3 June 2024

The InsideIP scoop: a green future for ice cream

The Met Office 3-month outlook is predicting a higher-than-normal chance of a hot summer. As we look out from our Manchester Office, and think of the sweltering months to come, we take pride in the fact that this city is credited as being where the ice cream cone was invented! In 1901, Antonio Valvona, an Italian citizen living on Great Ancoats Street, filed a patent for an “Apparatus for Baking Biscuit Cups for Ice Cream” (US701776A [1]).

Since then, the ice cream industry has been no stranger to innovation; a quick search for “ice cream” on the European Patent Office’s patent database, Espacenet, reveals 386 patents published in 2023 alone. These patent filings describe technological advances in all areas of ice cream production, from conceptualisation to point of sale.

The ice cream production process.

As the private sector looks to introduce initiatives to help tackle global warming, we decided to ask the question: can the ice cream industry innovate towards a greener future?

A better whey?

Ice cream is a delectable mix of ice crystals, air cells and fats distributed in an unfrozen serum phase, making it both a foam and an oil-in-water emulsion. Traditional raw ingredients, milk and cream, provide the necessary components to stabilize ice cream’s complex microstructure. However, given consumers’ increasing concerns over the dairy industry’s impact on the environment, innovators are working to find animal-free formulations which produce silky smooth ice creams and hold-off melting long enough to be devoured.

Non-dairy ice creams are nothing new. One of the earliest recipes is provided by Almeda Lambert in her 1899 cookery book “Guide for Nut Cookery”, which includes a recipe for a nut butter-based ice cream named Ice-Cream No. 3. However, it wasn’t until the 1980s that dairy-free ice cream began to be more widely available, with the commercial release of soy-based ice creams.

Innovators continue to investigate the use of non-traditional ingredients. One such example is the Swedish company Veg of Lund, which was set up in 2016 with the aim of using potatoes as an alternative protein source in plant-based food products. The company discovered that heat-treated dehydrated potato can be used to stabilize the emulsion foam microstructure of ice cream. They recently obtained a granted Swedish patent (SE545460C2 [2]) for a vegan composition comprising dehydrated potato, which can be used to provide an ice cream with good sensory properties and melting behaviour.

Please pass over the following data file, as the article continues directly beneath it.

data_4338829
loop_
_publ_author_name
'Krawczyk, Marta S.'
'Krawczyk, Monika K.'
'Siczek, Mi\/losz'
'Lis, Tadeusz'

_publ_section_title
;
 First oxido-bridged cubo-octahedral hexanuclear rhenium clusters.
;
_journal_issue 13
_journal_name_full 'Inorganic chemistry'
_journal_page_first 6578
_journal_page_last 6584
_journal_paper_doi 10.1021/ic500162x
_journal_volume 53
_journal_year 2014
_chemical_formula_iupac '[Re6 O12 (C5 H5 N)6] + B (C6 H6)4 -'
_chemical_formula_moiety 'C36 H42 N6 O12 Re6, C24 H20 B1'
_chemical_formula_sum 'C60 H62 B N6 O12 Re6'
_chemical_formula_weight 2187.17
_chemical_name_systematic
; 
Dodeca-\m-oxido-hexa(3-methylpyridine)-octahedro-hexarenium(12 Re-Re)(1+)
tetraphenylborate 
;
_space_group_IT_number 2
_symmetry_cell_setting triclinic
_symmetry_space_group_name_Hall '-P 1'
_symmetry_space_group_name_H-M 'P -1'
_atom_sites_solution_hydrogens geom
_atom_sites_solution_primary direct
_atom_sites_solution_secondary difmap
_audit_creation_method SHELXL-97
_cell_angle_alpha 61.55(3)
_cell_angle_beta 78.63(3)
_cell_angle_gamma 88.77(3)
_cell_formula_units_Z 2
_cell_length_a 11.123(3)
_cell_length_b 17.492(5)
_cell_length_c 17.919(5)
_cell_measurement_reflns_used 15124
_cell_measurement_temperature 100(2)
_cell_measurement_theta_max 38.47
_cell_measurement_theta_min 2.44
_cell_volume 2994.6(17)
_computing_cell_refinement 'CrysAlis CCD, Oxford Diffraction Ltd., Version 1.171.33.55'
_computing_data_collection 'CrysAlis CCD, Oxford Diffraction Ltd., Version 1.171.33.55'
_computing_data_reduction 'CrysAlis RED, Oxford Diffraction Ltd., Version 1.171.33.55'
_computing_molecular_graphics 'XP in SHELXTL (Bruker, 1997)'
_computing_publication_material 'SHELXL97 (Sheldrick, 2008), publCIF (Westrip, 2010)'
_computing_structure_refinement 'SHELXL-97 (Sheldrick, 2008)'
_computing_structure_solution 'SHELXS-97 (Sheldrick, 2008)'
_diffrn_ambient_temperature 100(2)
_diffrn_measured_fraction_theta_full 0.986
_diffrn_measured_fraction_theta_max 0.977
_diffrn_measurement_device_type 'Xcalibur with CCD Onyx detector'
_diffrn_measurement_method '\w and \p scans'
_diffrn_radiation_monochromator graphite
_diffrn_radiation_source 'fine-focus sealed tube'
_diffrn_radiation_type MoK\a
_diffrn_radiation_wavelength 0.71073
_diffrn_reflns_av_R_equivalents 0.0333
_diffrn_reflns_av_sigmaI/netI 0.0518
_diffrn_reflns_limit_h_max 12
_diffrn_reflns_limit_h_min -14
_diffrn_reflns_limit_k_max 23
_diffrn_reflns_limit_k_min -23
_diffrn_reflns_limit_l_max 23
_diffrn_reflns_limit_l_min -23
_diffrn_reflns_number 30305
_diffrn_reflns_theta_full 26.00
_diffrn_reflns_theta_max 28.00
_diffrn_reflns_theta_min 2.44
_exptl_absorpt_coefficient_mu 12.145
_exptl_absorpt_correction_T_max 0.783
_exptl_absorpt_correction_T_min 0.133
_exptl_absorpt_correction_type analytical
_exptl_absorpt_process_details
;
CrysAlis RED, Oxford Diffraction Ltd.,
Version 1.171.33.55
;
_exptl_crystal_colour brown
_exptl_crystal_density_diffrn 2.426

Non-dairy ice cream comprising dehydrated potato. Figure taken from SE545460C2 [2]

Meanwhile, some researchers are using precision fermentation processes to obtain milk proteins from non-animal sources. For example, the California-based company Perfect Day has used recombinant technology to genetically modify certain species of yeast to produce the casein and whey proteins found in milk. Having pursued patent protection for dairy substitute compositions incorporating different combinations of casein and whey proteins, the company have now started to commercialize the whey protein β-Lactoglobulin. Earlier this year, Perfect Day and Unilever’s Breyers announced the launch of a lactose-free ice cream featuring fermentation-derived whey protein.

All is not frost…

The inventor of the first hand-cranked ice cream freezer, Nancy M. Johnson, was granted a US patent (US3254 [3]) for her invention over one hundred and eighty years ago.

The first hand-cranked ice cream freezer. Figure taken from US3254 [3]

Johnson described a method in which an ingredient mix is turned in a heat-exchanging barrel. Ice crystals are formed on the surface of the barrel and then scraped off. Variations on this method have been used by ice cream makers ever since.

One of the challenges facing today’s ice cream producers is the conundrum of how to limit the energy demands of the cold chain, which extends from when ice cream is first churned and frozen, right up until it is taken out of a freezer to be enjoyed. The need to meet this demand is so pressing that, in November last year, Unilever announced that it would grant other ice cream manufacturers a free non-exclusive license for twelve of its reformulation patents. These patents describe ice cream formulations which remain stable at a freezer temperature of -12 °C, six degrees warmer than the industry standard of -18 °C, and are therefore less energy demanding to freeze.